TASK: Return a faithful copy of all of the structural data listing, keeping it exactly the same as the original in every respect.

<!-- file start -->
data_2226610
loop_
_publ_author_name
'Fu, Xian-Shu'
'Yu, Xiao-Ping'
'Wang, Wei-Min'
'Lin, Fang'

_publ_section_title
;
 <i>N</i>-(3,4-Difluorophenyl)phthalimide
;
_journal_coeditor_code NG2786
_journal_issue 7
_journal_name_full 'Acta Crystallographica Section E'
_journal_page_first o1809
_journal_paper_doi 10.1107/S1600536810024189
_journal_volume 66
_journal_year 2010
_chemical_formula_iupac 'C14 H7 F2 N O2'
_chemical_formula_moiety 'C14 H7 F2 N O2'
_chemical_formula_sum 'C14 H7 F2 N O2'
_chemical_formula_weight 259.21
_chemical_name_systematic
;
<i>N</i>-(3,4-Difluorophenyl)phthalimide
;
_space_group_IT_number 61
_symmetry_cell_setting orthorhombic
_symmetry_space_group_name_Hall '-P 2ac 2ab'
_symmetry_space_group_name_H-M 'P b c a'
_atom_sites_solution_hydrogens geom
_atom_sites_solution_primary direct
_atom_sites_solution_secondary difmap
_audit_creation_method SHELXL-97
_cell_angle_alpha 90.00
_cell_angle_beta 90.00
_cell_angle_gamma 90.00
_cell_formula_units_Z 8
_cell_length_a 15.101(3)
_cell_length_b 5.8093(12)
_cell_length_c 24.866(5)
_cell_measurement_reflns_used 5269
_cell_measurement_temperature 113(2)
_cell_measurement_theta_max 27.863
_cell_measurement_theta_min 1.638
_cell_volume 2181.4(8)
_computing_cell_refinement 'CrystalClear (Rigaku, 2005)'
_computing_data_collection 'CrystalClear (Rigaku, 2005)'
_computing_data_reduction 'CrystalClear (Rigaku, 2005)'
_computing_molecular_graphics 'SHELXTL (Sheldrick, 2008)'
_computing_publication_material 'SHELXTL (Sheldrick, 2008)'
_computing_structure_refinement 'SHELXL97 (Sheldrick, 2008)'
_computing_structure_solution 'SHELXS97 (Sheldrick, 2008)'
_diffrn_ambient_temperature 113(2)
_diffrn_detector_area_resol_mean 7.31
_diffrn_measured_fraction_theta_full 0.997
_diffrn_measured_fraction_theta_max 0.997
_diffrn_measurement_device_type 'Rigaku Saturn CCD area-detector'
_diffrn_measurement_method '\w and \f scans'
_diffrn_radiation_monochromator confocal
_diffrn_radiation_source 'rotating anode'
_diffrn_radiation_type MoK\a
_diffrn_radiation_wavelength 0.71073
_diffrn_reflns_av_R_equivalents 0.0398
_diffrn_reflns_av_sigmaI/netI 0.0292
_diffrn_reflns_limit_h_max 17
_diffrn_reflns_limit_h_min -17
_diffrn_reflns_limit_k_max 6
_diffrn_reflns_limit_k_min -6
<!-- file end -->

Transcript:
data_2226610
loop_
_publ_author_name
'Fu, Xian-Shu'
'Yu, Xiao-Ping'
'Wang, Wei-Min'
'Lin, Fang'

_publ_section_title
;
 <i>N</i>-(3,4-Difluorophenyl)phthalimide
;
_journal_coeditor_code NG2786
_journal_issue 7
_journal_name_full 'Acta Crystallographica Section E'
_journal_page_first o1809
_journal_paper_doi 10.1107/S1600536810024189
_journal_volume 66
_journal_year 2010
_chemical_formula_iupac 'C14 H7 F2 N O2'
_chemical_formula_moiety 'C14 H7 F2 N O2'
_chemical_formula_sum 'C14 H7 F2 N O2'
_chemical_formula_weight 259.21
_chemical_name_systematic
;
<i>N</i>-(3,4-Difluorophenyl)phthalimide
;
_space_group_IT_number 61
_symmetry_cell_setting orthorhombic
_symmetry_space_group_name_Hall '-P 2ac 2ab'
_symmetry_space_group_name_H-M 'P b c a'
_atom_sites_solution_hydrogens geom
_atom_sites_solution_primary direct
_atom_sites_solution_secondary difmap
_audit_creation_method SHELXL-97
_cell_angle_alpha 90.00
_cell_angle_beta 90.00
_cell_angle_gamma 90.00
_cell_formula_units_Z 8
_cell_length_a 15.101(3)
_cell_length_b 5.8093(12)
_cell_length_c 24.866(5)
_cell_measurement_reflns_used 5269
_cell_measurement_temperature 113(2)
_cell_measurement_theta_max 27.863
_cell_measurement_theta_min 1.638
_cell_volume 2181.4(8)
_computing_cell_refinement 'CrystalClear (Rigaku, 2005)'
_computing_data_collection 'CrystalClear (Rigaku, 2005)'
_computing_data_reduction 'CrystalClear (Rigaku, 2005)'
_computing_molecular_graphics 'SHELXTL (Sheldrick, 2008)'
_computing_publication_material 'SHELXTL (Sheldrick, 2008)'
_computing_structure_refinement 'SHELXL97 (Sheldrick, 2008)'
_computing_structure_solution 'SHELXS97 (Sheldrick, 2008)'
_diffrn_ambient_temperature 113(2)
_diffrn_detector_area_resol_mean 7.31
_diffrn_measured_fraction_theta_full 0.997
_diffrn_measured_fraction_theta_max 0.997
_diffrn_measurement_device_type 'Rigaku Saturn CCD area-detector'
_diffrn_measurement_method '\w and \f scans'
_diffrn_radiation_monochromator confocal
_diffrn_radiation_source 'rotating anode'
_diffrn_radiation_type MoK\a
_diffrn_radiation_wavelength 0.71073
_diffrn_reflns_av_R_equivalents 0.0398
_diffrn_reflns_av_sigmaI/netI 0.0292
_diffrn_reflns_limit_h_max 17
_diffrn_reflns_limit_h_min -17
_diffrn_reflns_limit_k_max 6
_diffrn_reflns_limit_k_min -6